Globe and Mail July 21 2009
Coastal First Nations executive director Art Sterritt summed up the threat posed by oil tankers that would ship tar-sands crude from Enbridge Inc.’s pipeline to hydrocarbon hungry markets in Asia and the United States: “The minute there is tanker traffic, there is damage to a way of life” (At What Price ‘White Man’s Money’? – July 18).
The Enbridge pipeline from Alberta to Kitimat will put the marine environment of B.C.’s north coast at serious risk. If the pipeline is constructed, condensate tankers and oil tankers at least as big as the Exxon Valdez would ply B.C.’s rocky northern coastline on virtually a daily basis, entering Douglas Channel within eyesight of where the 120-metre B.C. ferry Queen of the North struck Gil Island and sank in 2006.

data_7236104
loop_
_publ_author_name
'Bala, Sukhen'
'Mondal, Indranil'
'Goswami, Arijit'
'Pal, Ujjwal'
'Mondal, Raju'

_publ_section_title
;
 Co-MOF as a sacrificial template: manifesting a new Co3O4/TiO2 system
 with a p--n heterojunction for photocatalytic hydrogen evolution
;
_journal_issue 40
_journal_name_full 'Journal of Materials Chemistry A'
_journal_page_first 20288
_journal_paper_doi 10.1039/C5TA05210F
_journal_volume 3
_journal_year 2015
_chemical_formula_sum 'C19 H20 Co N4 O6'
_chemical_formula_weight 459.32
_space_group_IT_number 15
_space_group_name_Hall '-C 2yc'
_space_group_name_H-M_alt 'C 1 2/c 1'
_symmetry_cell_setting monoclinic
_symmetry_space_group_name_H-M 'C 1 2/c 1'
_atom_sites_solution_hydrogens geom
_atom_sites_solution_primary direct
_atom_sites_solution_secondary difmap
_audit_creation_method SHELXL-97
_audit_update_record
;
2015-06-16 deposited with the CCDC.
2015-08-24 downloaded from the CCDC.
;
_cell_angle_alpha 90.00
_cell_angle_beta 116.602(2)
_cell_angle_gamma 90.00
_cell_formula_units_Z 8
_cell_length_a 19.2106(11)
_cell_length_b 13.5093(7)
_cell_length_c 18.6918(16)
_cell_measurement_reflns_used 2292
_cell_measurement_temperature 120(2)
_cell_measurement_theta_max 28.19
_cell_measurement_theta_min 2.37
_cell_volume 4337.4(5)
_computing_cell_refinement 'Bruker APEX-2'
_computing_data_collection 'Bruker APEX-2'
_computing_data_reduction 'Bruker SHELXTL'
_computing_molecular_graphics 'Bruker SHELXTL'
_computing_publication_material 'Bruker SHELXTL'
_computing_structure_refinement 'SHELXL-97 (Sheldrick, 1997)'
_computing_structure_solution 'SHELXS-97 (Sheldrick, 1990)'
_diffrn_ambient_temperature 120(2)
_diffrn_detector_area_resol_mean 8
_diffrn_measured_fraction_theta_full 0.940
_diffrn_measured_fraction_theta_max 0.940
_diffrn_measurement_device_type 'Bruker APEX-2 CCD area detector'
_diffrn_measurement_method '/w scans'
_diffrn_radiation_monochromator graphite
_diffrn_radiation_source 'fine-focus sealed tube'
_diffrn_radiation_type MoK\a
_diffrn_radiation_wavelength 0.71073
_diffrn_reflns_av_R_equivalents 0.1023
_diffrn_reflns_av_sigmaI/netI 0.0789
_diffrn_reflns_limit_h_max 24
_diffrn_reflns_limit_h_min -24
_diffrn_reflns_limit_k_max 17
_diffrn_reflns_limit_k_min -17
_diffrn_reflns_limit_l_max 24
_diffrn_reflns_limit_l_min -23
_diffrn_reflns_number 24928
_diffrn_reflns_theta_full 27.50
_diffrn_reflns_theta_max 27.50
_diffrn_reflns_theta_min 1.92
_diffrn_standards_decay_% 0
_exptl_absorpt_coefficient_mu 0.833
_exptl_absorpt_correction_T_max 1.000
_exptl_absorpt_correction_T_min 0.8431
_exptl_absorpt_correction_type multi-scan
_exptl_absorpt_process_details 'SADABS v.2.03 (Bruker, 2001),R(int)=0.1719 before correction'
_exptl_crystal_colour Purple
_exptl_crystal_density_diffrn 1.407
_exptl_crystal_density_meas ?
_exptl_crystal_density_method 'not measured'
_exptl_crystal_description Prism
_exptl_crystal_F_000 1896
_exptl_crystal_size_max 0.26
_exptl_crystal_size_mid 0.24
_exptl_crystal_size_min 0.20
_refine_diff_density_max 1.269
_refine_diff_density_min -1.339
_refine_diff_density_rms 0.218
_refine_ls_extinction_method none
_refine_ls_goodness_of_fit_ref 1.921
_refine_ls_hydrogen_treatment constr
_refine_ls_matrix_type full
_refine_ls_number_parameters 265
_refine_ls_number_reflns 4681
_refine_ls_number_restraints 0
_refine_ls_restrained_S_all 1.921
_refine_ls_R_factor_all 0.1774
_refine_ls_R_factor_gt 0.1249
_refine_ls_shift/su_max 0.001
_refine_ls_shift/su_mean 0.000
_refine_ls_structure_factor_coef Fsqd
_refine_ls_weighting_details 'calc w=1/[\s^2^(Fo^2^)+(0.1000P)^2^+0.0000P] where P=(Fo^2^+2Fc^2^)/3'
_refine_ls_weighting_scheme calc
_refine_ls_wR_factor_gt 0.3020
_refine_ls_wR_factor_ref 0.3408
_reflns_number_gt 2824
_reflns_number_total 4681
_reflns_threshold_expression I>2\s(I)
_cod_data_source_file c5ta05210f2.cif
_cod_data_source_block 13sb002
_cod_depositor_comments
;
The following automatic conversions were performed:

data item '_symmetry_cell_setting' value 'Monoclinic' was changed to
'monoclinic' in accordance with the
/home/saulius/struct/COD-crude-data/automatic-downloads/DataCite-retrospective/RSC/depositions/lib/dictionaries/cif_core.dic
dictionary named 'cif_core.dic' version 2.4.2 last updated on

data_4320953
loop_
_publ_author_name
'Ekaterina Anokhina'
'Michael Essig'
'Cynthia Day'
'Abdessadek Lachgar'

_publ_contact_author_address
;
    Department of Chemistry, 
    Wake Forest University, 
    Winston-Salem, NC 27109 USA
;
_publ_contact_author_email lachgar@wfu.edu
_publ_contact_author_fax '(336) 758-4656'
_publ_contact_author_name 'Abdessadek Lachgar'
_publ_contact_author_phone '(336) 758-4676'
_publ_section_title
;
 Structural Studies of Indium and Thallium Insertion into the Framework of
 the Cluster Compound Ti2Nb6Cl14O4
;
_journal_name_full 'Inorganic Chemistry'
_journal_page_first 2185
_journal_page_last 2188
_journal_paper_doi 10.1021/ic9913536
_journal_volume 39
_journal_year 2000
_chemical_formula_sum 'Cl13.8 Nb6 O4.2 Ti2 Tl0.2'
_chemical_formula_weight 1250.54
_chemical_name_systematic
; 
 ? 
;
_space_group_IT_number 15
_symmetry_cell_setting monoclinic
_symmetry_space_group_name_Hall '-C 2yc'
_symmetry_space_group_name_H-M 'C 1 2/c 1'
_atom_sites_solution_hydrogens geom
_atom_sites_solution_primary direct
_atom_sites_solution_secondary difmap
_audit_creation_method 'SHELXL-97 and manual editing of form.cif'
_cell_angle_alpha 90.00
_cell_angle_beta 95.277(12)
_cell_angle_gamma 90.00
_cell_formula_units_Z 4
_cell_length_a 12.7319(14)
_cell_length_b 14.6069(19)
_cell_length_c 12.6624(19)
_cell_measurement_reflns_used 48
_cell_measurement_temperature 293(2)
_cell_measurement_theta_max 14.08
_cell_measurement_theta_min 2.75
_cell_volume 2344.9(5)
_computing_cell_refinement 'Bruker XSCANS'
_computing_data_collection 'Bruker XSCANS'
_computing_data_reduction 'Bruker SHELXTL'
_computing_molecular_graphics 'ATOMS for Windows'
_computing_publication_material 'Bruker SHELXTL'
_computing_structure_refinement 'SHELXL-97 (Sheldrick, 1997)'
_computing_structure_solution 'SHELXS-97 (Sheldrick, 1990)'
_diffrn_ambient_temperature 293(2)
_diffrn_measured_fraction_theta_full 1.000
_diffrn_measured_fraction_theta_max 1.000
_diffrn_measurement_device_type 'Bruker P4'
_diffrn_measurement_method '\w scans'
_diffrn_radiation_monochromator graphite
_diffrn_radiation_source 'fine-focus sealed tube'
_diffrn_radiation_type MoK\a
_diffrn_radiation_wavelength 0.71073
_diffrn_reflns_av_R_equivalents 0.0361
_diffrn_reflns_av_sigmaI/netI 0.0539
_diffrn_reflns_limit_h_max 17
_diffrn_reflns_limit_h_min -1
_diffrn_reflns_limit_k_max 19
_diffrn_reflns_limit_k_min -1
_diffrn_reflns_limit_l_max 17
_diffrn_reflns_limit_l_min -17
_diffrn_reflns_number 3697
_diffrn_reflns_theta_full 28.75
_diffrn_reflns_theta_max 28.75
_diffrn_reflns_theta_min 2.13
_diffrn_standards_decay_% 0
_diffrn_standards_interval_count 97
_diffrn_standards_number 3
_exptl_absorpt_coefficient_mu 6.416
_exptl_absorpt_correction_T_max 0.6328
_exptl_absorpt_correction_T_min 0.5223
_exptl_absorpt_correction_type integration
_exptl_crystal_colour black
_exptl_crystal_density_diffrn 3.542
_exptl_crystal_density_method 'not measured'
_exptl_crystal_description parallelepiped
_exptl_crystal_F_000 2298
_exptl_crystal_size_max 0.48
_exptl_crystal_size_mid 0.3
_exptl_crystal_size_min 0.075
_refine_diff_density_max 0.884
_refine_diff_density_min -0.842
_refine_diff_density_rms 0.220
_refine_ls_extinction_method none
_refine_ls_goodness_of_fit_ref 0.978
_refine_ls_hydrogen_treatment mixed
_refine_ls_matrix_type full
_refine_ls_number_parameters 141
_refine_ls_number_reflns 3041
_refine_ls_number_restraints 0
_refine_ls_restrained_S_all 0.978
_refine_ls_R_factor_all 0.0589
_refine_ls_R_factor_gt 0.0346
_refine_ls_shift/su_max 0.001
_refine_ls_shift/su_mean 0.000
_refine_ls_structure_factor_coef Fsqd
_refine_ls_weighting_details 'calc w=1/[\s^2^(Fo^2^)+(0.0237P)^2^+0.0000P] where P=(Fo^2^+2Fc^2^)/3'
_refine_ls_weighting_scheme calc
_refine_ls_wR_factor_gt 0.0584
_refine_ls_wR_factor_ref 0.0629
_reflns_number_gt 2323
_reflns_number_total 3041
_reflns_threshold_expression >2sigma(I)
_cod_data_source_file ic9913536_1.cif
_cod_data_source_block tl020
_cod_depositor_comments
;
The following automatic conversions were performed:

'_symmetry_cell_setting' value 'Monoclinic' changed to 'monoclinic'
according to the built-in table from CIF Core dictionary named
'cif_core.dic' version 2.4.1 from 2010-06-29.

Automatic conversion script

The Enbridge pipeline would ship more than 500,000 barrels of crude oil per day and, twice a week, 350-metre-long super tankers would pass by the very spot where the Queen of the North went down.
Executive Director, Raincoast Conservation
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